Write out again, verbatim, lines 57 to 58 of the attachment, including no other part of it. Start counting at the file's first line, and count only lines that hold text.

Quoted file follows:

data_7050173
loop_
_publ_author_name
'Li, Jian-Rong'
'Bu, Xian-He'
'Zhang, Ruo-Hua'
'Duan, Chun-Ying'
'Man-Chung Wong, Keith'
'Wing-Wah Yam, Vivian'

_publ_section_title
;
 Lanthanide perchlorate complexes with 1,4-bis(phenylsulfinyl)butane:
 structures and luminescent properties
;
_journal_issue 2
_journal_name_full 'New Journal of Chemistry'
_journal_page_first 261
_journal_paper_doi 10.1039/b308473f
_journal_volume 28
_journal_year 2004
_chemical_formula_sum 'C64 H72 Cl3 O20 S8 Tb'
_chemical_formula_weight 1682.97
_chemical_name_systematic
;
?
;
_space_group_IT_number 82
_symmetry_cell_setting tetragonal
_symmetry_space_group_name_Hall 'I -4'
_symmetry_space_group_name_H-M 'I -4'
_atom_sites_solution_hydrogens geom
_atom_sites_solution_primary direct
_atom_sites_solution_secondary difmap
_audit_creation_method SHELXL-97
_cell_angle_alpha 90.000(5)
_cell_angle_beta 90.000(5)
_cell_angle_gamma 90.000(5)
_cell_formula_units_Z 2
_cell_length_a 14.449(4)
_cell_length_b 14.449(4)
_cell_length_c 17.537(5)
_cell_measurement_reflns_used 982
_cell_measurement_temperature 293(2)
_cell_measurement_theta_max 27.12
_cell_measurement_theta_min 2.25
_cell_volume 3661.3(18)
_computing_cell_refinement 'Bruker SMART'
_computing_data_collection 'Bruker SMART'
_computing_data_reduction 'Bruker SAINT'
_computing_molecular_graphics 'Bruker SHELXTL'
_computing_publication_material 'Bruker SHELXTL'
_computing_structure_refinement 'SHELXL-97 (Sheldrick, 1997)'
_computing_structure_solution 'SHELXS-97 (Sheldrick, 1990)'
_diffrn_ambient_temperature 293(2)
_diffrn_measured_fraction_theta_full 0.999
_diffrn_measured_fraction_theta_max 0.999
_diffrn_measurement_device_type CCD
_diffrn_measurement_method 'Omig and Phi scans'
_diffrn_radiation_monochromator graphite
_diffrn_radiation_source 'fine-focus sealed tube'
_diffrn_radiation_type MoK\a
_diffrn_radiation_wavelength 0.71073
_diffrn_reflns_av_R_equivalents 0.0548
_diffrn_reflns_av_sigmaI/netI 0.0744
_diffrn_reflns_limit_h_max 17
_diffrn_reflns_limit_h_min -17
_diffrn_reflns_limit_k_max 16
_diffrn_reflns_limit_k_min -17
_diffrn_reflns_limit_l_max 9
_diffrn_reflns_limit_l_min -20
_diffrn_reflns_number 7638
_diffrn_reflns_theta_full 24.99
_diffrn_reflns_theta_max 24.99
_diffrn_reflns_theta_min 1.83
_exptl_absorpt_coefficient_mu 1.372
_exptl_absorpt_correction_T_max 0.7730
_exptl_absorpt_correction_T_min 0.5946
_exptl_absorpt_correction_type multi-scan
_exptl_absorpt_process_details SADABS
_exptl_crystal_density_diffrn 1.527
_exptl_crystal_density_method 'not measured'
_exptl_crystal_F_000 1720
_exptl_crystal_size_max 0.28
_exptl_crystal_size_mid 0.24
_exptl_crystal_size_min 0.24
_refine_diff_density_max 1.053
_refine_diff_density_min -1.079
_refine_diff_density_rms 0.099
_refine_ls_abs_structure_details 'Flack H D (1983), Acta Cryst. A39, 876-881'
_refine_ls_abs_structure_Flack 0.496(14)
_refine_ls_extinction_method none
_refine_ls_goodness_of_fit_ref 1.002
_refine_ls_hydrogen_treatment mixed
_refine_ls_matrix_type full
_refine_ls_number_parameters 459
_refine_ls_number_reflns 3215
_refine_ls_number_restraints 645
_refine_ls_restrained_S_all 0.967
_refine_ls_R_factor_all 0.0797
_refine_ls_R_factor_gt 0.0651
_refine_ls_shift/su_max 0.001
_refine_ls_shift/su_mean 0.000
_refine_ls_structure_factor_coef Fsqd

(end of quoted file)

_diffrn_measurement_device_type CCD
_diffrn_measurement_method 'Omig and Phi scans'